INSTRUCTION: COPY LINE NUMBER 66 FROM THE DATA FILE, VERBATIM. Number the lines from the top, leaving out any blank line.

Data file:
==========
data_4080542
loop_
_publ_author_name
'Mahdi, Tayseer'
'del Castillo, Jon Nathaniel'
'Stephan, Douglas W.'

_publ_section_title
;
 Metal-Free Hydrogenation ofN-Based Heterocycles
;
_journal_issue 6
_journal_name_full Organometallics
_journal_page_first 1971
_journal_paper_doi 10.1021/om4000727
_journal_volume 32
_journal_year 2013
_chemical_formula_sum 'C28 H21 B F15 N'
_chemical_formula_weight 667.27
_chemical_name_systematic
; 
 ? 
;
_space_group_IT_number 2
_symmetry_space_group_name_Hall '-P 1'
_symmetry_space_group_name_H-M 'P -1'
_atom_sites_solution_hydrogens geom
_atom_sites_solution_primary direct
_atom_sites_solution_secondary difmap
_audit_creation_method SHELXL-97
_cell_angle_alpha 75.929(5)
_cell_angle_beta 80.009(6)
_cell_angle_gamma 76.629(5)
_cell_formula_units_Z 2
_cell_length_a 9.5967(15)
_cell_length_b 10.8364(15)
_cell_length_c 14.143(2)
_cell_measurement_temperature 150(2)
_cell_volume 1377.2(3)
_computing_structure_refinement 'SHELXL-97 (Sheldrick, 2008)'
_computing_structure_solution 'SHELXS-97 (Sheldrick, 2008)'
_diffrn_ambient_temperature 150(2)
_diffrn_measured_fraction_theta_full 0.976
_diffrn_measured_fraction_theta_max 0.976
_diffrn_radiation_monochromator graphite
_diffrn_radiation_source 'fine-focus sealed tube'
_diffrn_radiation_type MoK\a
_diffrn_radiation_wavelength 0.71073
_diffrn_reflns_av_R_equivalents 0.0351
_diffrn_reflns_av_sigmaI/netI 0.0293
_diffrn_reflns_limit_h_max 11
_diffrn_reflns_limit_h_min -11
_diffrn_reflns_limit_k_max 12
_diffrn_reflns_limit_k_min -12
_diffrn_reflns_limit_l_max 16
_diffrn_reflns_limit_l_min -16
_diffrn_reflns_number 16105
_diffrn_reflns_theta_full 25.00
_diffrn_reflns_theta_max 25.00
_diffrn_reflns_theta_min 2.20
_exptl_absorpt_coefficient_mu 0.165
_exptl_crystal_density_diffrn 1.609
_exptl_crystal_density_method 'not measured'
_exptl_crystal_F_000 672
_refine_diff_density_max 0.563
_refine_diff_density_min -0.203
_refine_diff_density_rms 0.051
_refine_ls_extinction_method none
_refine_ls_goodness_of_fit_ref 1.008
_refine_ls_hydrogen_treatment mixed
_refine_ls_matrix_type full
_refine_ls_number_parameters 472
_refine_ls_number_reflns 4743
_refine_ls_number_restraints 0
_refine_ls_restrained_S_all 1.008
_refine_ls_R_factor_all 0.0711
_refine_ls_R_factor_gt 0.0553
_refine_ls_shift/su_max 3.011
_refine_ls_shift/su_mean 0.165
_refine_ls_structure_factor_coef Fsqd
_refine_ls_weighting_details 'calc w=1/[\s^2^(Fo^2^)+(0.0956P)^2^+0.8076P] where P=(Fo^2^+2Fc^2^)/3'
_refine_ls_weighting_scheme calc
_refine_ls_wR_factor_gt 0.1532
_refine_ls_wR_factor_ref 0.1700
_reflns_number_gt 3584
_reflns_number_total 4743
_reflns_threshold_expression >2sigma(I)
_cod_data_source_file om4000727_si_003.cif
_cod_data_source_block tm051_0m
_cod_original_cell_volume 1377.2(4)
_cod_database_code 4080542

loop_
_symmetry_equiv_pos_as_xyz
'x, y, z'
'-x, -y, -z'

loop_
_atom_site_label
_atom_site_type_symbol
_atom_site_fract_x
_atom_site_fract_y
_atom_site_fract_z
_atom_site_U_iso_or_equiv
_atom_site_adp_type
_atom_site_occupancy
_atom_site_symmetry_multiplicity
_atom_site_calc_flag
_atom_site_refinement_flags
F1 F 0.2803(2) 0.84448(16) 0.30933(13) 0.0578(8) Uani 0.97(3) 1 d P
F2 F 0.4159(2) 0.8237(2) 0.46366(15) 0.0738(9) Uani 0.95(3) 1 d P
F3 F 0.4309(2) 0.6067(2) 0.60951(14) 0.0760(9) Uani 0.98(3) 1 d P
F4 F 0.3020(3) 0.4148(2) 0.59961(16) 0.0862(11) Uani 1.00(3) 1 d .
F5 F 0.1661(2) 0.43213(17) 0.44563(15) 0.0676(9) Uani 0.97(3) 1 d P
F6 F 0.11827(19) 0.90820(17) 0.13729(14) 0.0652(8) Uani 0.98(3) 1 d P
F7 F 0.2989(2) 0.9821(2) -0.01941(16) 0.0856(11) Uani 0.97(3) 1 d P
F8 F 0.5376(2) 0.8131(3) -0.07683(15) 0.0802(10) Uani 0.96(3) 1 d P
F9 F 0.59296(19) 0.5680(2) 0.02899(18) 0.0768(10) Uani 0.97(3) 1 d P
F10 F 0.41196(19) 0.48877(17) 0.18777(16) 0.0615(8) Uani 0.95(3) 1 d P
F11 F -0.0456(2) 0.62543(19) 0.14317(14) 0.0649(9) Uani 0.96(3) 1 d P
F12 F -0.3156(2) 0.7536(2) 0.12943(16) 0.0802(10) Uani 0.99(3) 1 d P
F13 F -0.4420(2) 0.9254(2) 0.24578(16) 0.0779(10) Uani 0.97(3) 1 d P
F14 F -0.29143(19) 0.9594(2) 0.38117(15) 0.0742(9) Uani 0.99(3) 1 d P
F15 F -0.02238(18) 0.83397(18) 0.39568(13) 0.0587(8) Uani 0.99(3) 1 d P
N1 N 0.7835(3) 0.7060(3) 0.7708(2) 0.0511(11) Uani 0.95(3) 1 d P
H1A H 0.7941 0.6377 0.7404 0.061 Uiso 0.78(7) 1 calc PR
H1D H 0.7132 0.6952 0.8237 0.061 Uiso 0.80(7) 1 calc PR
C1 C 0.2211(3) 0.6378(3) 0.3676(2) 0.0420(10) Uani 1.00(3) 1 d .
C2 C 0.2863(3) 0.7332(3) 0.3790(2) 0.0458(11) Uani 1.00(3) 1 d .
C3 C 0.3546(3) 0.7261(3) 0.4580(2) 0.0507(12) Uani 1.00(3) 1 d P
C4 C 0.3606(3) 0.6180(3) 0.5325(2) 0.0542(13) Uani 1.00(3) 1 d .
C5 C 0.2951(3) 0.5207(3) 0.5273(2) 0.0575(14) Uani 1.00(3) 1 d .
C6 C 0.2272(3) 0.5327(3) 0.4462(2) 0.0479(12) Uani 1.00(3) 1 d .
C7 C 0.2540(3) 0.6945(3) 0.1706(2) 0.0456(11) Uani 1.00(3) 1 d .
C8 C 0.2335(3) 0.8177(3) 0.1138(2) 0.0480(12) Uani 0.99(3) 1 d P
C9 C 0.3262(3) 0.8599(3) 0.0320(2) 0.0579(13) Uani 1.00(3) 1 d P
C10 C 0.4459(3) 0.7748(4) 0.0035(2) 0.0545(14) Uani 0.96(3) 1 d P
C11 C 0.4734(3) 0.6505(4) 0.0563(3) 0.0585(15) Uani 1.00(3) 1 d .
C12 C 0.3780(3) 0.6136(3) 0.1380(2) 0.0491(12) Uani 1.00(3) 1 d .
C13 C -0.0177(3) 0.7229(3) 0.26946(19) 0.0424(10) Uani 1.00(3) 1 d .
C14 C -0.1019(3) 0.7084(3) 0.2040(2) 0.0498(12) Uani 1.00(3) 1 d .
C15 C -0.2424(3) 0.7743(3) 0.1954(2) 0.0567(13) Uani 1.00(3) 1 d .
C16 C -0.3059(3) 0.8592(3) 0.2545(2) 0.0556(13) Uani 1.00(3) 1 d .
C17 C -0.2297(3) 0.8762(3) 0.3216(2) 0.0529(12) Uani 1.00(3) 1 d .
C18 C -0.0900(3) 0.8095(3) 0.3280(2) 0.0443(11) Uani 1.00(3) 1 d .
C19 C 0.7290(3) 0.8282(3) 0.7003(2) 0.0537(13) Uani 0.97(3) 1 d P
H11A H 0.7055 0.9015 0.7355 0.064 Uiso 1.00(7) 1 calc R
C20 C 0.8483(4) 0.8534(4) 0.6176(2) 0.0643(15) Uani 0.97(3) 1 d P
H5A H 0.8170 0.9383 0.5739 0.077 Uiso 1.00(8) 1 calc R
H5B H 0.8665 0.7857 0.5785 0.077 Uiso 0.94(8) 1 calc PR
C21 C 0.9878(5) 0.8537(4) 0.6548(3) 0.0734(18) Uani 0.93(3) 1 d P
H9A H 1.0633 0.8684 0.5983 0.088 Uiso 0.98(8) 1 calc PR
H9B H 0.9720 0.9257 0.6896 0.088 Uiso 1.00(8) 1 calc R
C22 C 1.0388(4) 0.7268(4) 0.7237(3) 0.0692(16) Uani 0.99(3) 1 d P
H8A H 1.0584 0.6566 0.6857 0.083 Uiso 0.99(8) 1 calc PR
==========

_refine_diff_density_rms 0.051